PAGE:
2) A movie theater (it would have to be a very small one) that plays movies with English soundtracks
3) An air-conditioned gym. My apartment has a workout room, but it’s so hot!
4) A hip little coffee shop with current issues of news magazines in English
5) An English-language book store. The nearest one I know of right now is in Bangkok. Of course, I don’t need any more books because Dad recently sent me a box full of them! Still, I like to go to book stores.
5) A Pizza Company. Daniel and I go to the one downtown fairly often. It would be nice to just walk across the street.
6) A really good Phad Thai restaurant that has a menu in English
7) A restaurant that serves American breakfasts. I got used to having omelets every morning in Phuket!
8) A 7/11-type mini-mart. It would be so convenient.
9) A mediterranean restaurant
10) A massage parlor. I like massages, but I never think to get them. I think I’d get massages much more often if I could just walk across the street to the massage parlor.
I’ve been daydreaming about this new building for weeks. Of course, I suspected that the building would be a bar and not a Taco Bell, but I still felt really disappointed when I saw the completed building today and found out that it is definately a bar. It’s scheduled to open on Monday, October 9th.
Well, we’re coming to the end of our fabulous vacation. Dave and I will leave Phuket tonight and Dave will fly back to Arizona tomorrow morning. These last two weeks have been wonderful! It has been so much fun to go travelling around Thailand with Dave.
Phuket is a beautiful place. I’m really glad we came here! It has rained a little every day, but that’s been nice! It only rains for 5-10 minutes at a time. The skies are cloudy, so the weather has been (mostly) nice and cool. Yesterday was really sunny so we spent some time at the beach. We went wild and swam in the ocean even though there were red flags on the beach indicating that it wasn’t safe! (we didn’t go very far out, of course)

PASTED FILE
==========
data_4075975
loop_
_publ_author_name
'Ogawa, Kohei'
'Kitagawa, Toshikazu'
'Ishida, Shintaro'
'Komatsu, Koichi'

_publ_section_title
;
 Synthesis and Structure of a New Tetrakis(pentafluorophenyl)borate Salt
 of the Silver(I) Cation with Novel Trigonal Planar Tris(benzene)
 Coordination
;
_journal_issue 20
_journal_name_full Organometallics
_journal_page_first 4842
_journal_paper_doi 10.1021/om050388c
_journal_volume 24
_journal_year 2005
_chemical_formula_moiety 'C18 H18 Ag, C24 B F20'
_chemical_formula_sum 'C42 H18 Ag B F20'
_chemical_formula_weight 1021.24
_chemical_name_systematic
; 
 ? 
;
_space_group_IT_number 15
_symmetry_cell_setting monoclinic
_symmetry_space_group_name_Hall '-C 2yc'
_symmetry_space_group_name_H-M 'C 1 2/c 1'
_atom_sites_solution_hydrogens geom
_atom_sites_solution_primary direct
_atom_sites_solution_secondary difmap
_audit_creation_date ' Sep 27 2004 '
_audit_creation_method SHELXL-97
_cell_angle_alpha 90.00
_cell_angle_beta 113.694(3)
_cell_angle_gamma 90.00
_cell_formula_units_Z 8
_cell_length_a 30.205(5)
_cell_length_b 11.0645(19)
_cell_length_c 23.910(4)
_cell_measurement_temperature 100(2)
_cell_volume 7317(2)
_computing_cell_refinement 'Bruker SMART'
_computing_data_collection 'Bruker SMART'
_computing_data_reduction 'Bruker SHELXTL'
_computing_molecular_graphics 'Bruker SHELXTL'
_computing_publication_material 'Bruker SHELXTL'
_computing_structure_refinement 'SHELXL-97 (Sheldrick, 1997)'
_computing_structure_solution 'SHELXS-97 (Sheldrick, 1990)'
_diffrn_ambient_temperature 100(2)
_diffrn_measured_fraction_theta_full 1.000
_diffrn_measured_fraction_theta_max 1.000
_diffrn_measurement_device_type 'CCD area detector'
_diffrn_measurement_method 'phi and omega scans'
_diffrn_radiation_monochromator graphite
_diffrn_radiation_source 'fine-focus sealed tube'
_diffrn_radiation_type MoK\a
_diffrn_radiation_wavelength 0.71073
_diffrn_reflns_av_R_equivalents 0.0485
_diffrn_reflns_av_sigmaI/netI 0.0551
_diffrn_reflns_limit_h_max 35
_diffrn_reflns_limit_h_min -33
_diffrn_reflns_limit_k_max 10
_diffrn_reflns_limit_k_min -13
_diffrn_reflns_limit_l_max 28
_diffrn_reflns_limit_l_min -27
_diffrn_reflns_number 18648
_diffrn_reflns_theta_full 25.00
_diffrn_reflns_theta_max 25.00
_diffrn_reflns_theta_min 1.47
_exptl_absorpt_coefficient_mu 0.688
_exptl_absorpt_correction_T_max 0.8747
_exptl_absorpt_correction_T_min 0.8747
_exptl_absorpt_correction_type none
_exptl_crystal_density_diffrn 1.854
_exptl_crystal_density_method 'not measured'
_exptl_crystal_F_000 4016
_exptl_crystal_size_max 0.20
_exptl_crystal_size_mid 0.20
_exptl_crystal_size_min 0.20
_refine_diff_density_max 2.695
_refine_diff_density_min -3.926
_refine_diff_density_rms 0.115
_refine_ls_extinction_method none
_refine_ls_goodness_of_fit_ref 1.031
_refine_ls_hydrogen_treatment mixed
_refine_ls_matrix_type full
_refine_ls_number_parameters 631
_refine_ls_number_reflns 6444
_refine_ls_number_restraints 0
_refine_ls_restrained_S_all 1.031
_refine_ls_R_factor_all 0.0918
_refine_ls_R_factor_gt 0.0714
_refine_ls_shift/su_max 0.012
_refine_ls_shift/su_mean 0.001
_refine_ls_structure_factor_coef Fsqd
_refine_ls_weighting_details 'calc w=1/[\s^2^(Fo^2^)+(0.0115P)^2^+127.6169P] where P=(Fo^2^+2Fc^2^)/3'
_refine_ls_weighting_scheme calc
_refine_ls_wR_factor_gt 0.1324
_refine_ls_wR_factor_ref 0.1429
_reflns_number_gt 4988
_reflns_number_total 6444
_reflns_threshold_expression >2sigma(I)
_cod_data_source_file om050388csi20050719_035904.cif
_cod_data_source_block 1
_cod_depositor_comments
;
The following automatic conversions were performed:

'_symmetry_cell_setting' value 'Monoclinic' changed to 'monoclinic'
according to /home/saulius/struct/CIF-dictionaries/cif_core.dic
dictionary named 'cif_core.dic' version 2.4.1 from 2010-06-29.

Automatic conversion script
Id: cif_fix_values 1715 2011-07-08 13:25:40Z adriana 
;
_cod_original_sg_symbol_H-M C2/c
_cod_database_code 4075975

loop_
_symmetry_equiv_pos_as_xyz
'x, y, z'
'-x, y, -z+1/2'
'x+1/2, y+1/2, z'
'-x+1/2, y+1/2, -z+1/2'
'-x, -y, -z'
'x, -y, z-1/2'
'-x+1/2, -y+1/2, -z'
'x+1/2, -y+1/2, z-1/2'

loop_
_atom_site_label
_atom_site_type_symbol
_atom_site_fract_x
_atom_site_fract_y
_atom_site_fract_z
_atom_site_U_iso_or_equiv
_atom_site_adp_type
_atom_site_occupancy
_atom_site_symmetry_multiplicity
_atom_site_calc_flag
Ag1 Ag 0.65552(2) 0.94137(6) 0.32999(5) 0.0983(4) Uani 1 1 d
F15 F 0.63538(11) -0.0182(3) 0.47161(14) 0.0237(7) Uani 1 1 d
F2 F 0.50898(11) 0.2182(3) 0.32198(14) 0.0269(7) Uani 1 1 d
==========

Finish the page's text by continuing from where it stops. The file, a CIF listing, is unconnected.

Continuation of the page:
Here’s a list of the highlights of our Phuket trip:
- Long walks on the beach every evening
- Playing around in the ocean
- Fantasea, an “amusement park” that is mostly a show and a bunch of handicraft shops. The elephant show and dancing was fun! Personally, I think the best part was the guy juggling wine bottles. He had a really geeky dance that involved kicking his legs to the techno music that accompanied him. Every time he finished something successfully he gave the audience a big smile and nodded his head in a funny way.
- Banana fritters
- LOTS of western food (though we ate some Thai food too)
- a really long bus ride to Phuket town
- Shopping in little shops around our hotel
- Coconut ice cream with sticky rice and corn!! That’s right! Dave finally tried the awesome homemade ice cream. He’s hooked on it now!
And here’s a list of low points of our Phuket trip:
- The market in Phuket town. The guidebook made it sound interesting, but it definately wasn’t. They have a big market downtown that we wanted to visit. It smelled horrible and they didn’t have any good stuff.
- The movie theater in Phuket town. It’s true that they play English-language movies there, but the only one playing this week is World Trade Center. Who wants to see that while you’re on vacation (or anytime)?
- Tuk tuk drivers. Tuk tuks are really expensive here. Ridiculously expensive. I think it’s because they have these new shiny-red vehicles that aren’t anything like the tuk tuks of Bangkok or Khon Kaen.
- Tailors. There are so many tailors here. They stand outside of their shops and bug everyone who walks past them. We got annoyed with them after awhile
- Mosquitos. Neither of us had any bites when we arrived in Phuket. Now our legs are covered with bites!
- Gross rice. We went to two Thai restaurants that served us some bad rice. I found dead ants and mosquitos in my rice at lunch today. Yuck! 😦
- Dave wants me to add sunburns to the list. He got really burned yesterday when we were swimming in the ocean and he’s uncomfortable now. I didn’t really get burned because I used a lot of sunscreen.
Rock my world. How is it possible I haven’t had them before???